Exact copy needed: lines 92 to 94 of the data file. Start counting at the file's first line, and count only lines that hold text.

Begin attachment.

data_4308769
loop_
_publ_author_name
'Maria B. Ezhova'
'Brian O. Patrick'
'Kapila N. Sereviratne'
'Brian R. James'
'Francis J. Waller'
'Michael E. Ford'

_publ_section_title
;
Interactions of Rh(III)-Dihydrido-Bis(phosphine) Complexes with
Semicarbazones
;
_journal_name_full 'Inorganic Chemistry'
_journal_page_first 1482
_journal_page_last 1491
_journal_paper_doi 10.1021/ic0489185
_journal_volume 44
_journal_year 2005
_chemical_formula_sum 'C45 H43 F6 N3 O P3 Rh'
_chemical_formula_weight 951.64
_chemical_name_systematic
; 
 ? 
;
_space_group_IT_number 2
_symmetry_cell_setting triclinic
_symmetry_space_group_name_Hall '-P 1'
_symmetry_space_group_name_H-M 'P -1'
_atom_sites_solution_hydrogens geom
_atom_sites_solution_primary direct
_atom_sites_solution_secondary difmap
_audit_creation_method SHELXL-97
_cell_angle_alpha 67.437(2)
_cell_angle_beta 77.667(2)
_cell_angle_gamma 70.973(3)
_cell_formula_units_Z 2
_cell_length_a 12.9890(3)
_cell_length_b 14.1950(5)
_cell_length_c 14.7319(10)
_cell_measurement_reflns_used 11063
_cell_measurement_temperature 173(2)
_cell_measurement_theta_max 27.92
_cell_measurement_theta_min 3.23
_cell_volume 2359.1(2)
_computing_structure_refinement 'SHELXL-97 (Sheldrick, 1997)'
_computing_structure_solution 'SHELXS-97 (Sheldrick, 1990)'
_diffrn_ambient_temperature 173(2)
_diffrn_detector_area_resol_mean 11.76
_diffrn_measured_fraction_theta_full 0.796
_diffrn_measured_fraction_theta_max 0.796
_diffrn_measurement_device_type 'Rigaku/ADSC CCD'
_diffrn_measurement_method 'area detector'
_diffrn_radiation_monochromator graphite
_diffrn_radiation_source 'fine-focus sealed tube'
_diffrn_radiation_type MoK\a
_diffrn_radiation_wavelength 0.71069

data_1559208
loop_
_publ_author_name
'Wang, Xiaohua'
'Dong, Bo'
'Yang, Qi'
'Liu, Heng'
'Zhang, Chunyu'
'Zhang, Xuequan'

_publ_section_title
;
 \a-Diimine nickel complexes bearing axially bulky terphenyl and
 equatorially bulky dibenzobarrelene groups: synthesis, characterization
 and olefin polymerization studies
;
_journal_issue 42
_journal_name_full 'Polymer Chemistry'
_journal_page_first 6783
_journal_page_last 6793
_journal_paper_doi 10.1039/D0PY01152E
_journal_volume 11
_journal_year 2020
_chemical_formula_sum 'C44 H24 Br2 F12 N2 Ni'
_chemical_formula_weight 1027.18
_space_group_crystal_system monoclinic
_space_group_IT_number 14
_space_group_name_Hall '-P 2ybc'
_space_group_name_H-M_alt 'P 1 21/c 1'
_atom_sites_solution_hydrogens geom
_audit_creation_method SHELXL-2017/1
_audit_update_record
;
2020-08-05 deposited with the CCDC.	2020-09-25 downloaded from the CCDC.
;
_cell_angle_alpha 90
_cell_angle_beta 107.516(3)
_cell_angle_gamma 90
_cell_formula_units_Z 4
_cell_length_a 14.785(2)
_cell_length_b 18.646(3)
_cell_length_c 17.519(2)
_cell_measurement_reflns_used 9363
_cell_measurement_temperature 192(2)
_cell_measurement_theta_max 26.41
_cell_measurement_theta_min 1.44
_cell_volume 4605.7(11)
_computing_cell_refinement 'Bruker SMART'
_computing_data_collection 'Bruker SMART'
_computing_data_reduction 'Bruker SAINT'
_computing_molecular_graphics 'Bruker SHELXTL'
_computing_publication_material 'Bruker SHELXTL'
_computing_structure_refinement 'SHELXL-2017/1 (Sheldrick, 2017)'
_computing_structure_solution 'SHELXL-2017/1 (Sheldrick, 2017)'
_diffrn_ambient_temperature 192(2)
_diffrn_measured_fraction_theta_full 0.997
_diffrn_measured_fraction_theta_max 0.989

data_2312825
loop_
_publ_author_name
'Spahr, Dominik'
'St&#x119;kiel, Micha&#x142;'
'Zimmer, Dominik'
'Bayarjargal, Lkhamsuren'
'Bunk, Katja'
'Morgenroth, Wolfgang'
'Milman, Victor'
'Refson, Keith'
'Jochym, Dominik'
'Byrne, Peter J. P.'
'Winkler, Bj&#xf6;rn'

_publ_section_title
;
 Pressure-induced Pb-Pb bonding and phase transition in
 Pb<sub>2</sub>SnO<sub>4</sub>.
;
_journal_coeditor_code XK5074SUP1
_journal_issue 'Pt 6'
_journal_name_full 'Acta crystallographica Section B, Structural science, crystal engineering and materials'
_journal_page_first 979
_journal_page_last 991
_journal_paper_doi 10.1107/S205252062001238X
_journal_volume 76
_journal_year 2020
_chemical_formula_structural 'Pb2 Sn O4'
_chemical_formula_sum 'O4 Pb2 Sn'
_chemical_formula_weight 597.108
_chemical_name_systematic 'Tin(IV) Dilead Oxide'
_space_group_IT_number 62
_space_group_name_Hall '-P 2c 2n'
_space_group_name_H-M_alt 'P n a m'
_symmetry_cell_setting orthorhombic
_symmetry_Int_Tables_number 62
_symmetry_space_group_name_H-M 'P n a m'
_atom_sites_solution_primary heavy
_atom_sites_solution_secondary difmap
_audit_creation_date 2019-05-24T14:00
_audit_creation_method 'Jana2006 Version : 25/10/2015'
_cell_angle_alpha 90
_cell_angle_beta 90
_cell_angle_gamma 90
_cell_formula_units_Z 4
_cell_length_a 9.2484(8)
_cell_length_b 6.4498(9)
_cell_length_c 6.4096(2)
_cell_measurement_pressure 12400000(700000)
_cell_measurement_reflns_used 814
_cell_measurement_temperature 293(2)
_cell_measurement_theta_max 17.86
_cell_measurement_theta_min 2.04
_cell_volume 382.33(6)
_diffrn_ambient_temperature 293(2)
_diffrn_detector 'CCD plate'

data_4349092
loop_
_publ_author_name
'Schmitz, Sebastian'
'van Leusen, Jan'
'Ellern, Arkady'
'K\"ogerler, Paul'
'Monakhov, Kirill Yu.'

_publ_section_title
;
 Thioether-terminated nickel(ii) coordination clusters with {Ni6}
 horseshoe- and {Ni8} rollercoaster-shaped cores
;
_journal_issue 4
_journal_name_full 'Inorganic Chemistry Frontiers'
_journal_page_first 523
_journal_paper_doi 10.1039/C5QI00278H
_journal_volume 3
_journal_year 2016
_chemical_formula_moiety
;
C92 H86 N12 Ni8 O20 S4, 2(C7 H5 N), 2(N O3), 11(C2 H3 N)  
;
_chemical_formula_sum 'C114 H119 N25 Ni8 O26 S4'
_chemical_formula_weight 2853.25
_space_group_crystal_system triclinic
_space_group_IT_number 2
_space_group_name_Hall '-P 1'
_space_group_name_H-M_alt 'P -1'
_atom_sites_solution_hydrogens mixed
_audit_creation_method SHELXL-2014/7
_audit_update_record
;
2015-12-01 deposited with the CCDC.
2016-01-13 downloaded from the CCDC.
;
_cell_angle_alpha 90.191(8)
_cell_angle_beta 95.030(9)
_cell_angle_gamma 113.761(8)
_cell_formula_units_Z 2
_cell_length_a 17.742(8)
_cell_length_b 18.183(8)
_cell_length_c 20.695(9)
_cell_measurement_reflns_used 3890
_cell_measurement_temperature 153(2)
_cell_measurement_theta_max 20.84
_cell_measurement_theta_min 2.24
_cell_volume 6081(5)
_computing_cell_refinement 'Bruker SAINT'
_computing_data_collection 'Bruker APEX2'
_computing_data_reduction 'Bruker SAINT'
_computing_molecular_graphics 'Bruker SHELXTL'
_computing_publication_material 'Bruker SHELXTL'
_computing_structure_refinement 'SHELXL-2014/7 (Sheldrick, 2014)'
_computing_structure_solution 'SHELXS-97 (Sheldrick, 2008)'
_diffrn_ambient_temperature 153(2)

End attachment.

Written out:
;
_cell_angle_alpha 90
_cell_angle_beta 107.516(3)